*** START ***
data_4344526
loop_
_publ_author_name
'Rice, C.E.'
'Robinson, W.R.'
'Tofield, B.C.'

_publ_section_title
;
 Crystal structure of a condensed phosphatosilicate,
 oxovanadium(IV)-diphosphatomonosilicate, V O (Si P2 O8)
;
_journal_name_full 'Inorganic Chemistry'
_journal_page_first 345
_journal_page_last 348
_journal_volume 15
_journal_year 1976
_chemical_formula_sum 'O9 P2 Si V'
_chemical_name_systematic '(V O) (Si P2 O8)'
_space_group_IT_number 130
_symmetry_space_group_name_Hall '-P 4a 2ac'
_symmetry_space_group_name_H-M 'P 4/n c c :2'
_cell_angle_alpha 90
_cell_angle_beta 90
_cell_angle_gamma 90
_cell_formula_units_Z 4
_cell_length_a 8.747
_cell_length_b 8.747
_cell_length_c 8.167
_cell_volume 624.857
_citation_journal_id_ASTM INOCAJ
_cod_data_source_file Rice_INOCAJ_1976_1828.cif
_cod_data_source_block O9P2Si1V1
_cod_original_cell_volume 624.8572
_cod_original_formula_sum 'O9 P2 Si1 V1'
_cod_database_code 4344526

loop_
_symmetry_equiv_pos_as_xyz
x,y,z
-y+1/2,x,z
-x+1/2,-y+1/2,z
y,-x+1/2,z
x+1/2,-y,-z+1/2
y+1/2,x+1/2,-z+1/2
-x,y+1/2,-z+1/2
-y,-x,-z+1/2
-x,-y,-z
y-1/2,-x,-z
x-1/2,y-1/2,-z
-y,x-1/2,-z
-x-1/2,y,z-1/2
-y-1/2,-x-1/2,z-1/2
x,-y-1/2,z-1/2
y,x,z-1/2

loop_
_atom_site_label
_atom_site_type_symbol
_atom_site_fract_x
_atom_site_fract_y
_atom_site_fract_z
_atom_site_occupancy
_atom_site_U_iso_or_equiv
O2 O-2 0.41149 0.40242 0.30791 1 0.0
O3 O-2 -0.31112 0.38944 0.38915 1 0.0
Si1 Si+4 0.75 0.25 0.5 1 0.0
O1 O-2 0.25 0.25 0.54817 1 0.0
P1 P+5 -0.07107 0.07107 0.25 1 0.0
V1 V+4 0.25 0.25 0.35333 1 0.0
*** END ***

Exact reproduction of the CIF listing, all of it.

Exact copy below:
data_4344526
loop_
_publ_author_name
'Rice, C.E.'
'Robinson, W.R.'
'Tofield, B.C.'

_publ_section_title
;
 Crystal structure of a condensed phosphatosilicate,
 oxovanadium(IV)-diphosphatomonosilicate, V O (Si P2 O8)
;
_journal_name_full 'Inorganic Chemistry'
_journal_page_first 345
_journal_page_last 348
_journal_volume 15
_journal_year 1976
_chemical_formula_sum 'O9 P2 Si V'
_chemical_name_systematic '(V O) (Si P2 O8)'
_space_group_IT_number 130
_symmetry_space_group_name_Hall '-P 4a 2ac'
_symmetry_space_group_name_H-M 'P 4/n c c :2'
_cell_angle_alpha 90
_cell_angle_beta 90
_cell_angle_gamma 90
_cell_formula_units_Z 4
_cell_length_a 8.747
_cell_length_b 8.747
_cell_length_c 8.167
_cell_volume 624.857
_citation_journal_id_ASTM INOCAJ
_cod_data_source_file Rice_INOCAJ_1976_1828.cif
_cod_data_source_block O9P2Si1V1
_cod_original_cell_volume 624.8572
_cod_original_formula_sum 'O9 P2 Si1 V1'
_cod_database_code 4344526

loop_
_symmetry_equiv_pos_as_xyz
x,y,z
-y+1/2,x,z
-x+1/2,-y+1/2,z
y,-x+1/2,z
x+1/2,-y,-z+1/2
y+1/2,x+1/2,-z+1/2
-x,y+1/2,-z+1/2
-y,-x,-z+1/2
-x,-y,-z
y-1/2,-x,-z
x-1/2,y-1/2,-z
-y,x-1/2,-z
-x-1/2,y,z-1/2
-y-1/2,-x-1/2,z-1/2
x,-y-1/2,z-1/2
y,x,z-1/2

loop_
_atom_site_label
_atom_site_type_symbol
_atom_site_fract_x
_atom_site_fract_y
_atom_site_fract_z
_atom_site_occupancy
_atom_site_U_iso_or_equiv
O2 O-2 0.41149 0.40242 0.30791 1 0.0
O3 O-2 -0.31112 0.38944 0.38915 1 0.0
Si1 Si+4 0.75 0.25 0.5 1 0.0
O1 O-2 0.25 0.25 0.54817 1 0.0
P1 P+5 -0.07107 0.07107 0.25 1 0.0
V1 V+4 0.25 0.25 0.35333 1 0.0